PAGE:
Miki Nishiyama was never much for libraries. His wife, Tomie, was the reader in the family--and she read only Japanese.
"We hardly ever went to the library," said Nishiyama, a retired aerospace engineer who lives in Monterey Park. "There were not many books . . . for my wife to read."
But that was several years ago. Now the library near his home, the Bruggemeyer Memorial Library in Monterey Park, offers an extensive collection of Japanese-language books. So does a nearby library in Montebello and another in East Los Angeles.
Nishiyama and his wife now pore regularly over shelves crammed with Japanese-language novels, encyclopedias, art books, cookbooks, newspapers, magazines, travel guides, videotapes and more. They visit one of the libraries about once a week, he said.
"We're really surprised and delighted to see so many books," he said. "I like to read Japanese mystery stories and Japanese newspapers. A lot of times Japanese newspapers are more detailed (than American papers). You see both sides of the world. It's very interesting."
The change is part of a new chapter in library service, reflecting Los Angeles County's growing populations of Japanese, Chinese, Korean and Vietnamese immigrants.
The Asian population of the county doubled between 1970 and 1980 and nearly doubled again by 1985, reaching nearly 800,000 residents, according to census figures and recent United Way estimates.
The trend has been particularly evident in the San Gabriel Valley, where Asians now account for about 40% of Monterey Park's 58,000 residents and more than 30% of Alhambra's 71,000 residents. Surrounding cities also report large increases.
The Bruggemeyer library, like many in the area, is responding to the new readership. The library's collection now contains about 8,000 Asian-language volumes, including more than 5,000 books in Chinese and about 1,100 in Japanese, a library spokesman said.
Korean- and Vietnamese-language books make up a slightly smaller percentage of the library's 130,000-book inventory, the spokesman said.
More Asian-Language Books
Other libraries are keeping pace. The Alhambra Public Library now contains about 3,700 Asian-language books. The Hill Avenue Branch of the Pasadena city library has nearly 2,600 volumes.
Los Angeles County libraries make available about 25,000 more at branches scattered from Rosemead and Temple City to La Puente, Rowland Heights and San Dimas.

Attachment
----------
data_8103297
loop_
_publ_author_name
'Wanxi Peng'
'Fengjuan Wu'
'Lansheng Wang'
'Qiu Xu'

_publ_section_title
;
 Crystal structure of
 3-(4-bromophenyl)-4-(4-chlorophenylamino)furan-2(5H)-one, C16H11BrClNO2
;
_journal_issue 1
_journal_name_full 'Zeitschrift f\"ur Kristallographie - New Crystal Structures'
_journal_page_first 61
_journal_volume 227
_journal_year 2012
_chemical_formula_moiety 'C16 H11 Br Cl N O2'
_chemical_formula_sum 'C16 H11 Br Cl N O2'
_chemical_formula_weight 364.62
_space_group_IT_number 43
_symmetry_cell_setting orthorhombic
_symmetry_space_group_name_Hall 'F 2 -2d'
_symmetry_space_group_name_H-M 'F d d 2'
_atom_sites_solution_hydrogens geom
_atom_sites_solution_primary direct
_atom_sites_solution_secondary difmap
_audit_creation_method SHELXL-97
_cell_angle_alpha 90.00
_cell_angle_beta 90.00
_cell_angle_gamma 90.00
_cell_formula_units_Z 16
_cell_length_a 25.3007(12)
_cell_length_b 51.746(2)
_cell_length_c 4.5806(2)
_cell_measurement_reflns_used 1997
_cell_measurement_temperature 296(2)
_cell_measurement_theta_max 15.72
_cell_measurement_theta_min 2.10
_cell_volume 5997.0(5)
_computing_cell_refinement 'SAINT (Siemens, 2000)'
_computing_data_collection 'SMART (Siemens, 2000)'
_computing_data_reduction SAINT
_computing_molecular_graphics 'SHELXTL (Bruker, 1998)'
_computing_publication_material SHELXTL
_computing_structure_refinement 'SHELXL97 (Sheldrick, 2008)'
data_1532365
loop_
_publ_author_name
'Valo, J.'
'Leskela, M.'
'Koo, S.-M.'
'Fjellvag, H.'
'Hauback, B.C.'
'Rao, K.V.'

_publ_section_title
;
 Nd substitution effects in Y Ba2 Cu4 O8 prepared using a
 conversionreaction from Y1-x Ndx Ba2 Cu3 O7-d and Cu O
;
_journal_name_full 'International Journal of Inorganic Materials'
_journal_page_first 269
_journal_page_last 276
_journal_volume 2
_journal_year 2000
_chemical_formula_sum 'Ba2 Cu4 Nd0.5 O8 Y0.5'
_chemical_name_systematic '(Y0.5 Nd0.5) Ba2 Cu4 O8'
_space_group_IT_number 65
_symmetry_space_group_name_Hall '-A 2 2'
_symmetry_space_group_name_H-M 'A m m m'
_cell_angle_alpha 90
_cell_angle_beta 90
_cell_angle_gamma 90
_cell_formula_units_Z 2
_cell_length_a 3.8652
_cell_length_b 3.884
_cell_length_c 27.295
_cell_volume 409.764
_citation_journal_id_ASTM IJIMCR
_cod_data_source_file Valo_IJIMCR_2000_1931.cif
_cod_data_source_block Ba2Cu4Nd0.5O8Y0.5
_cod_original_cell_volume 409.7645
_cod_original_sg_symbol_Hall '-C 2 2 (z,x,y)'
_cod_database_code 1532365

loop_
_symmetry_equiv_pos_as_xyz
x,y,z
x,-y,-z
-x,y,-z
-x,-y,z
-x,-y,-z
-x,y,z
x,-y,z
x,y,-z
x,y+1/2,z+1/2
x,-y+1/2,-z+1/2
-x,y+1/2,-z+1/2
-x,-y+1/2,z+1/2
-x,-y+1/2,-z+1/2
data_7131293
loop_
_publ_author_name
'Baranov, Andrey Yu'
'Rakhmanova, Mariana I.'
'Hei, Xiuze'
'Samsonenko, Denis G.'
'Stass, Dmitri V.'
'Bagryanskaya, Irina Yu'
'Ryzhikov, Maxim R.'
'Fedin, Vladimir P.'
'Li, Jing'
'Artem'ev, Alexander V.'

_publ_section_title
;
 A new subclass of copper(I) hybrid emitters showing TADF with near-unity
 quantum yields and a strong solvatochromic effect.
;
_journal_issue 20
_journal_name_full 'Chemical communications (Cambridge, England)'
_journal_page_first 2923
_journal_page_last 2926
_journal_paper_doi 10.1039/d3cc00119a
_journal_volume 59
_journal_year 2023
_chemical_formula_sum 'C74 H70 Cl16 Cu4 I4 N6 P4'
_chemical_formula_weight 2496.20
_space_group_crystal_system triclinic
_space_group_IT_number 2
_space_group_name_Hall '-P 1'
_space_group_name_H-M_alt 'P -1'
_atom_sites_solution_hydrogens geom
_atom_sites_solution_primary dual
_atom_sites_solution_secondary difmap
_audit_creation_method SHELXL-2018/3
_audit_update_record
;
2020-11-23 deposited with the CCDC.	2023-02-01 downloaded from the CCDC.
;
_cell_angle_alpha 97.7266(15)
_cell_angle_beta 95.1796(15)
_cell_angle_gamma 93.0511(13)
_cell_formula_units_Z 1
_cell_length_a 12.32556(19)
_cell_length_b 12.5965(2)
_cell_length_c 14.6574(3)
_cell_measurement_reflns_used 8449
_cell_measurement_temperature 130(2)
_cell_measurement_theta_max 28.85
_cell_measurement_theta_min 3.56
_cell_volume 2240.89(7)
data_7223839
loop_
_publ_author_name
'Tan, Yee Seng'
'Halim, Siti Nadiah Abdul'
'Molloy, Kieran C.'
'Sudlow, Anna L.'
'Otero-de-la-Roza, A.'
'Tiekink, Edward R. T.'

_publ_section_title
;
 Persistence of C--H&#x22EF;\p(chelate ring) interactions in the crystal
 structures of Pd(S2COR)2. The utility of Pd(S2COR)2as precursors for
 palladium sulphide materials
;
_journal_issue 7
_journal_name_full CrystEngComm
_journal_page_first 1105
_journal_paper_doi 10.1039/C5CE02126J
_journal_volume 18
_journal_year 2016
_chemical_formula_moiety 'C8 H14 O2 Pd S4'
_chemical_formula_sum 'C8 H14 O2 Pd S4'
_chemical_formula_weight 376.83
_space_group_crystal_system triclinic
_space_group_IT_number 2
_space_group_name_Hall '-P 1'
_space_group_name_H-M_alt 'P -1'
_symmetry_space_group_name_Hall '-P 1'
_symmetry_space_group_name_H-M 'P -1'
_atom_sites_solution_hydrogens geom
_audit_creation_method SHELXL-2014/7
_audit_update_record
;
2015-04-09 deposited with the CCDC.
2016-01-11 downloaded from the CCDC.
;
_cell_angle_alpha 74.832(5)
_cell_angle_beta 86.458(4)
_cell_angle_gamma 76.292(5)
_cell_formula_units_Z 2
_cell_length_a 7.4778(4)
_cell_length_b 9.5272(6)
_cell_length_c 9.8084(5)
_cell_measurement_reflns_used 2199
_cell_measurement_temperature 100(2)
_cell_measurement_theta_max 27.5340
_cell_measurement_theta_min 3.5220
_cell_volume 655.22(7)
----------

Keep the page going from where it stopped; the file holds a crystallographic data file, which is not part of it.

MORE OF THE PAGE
"We're responding to the needs of . . . a huge Asian population," said Evelyn MacMorres, central-county administrator at the Montebello Regional Library, which offers 11,000 volumes of Asian-language books and houses the county's 8-year-old Asian Pacific Resource Center, which offers reference books in Asian languages and in English.
That library, in a city whose 56,000 population is now about 14% Asian, draws heavily from communities such as South El Monte and Monterey Park, where the Asian influence has become more and more apparent, MacMorres said.
In Monterey Park, "most of the streets have bilingual signs with Asian characters," she said.
Library officials said they are reshuffling their budgets to accommodate the changing readership. Some libraries are now spending up to 10% of their book-buying budgets on new Asian-language titles, according to Lilly C. Loo, who oversees county libraries in the heavily Asian Southeast region.
Although the Asian-language selections still make up less than 2% of the book stock in Los Angeles County, the collections are growing.
Maureen Lem, a trustee for the Bruggemeyer library, said Monterey Park's Chinese community raised $25,000 in a fund drive last year just to buy new Chinese-language books for the library.
The drive helped expand the library's Chinese-language collection to about 6,000 volumes, a library spokesman said. It was initiated, Lem said, simply because community residents wanted library service to reflect their presence.
"They said, 'You really have to do something for us. We go to the library and we really don't see anything for us,' " Lem recalled.
Libraries have expanded the collections despite generally sparse book-buying budgets, according to Loo. So far, she said, she has heard no complaints that the Asian-language collections are crowding out the much larger English- and Spanish-language collections.
In most communities, the percentage of Asian-language books is still far below the percentage of Asian residents.
"You never have enough money to purchase all the books you need," Loo said. "(But) if you have a lot of people come in and ask for books and you don't have them, you are in fact turning away your customers. These people are a part of the community with a special need."
K. C. Chiang, 50, a mechanical engineer at Bechtel Corp. in Norwalk, said he has watched the county's Asian-language collection in that city grow from just a few Chinese books 10 years ago to about 4,000 today.
Chiang said he visits the library two or three times a week during his lunch hour.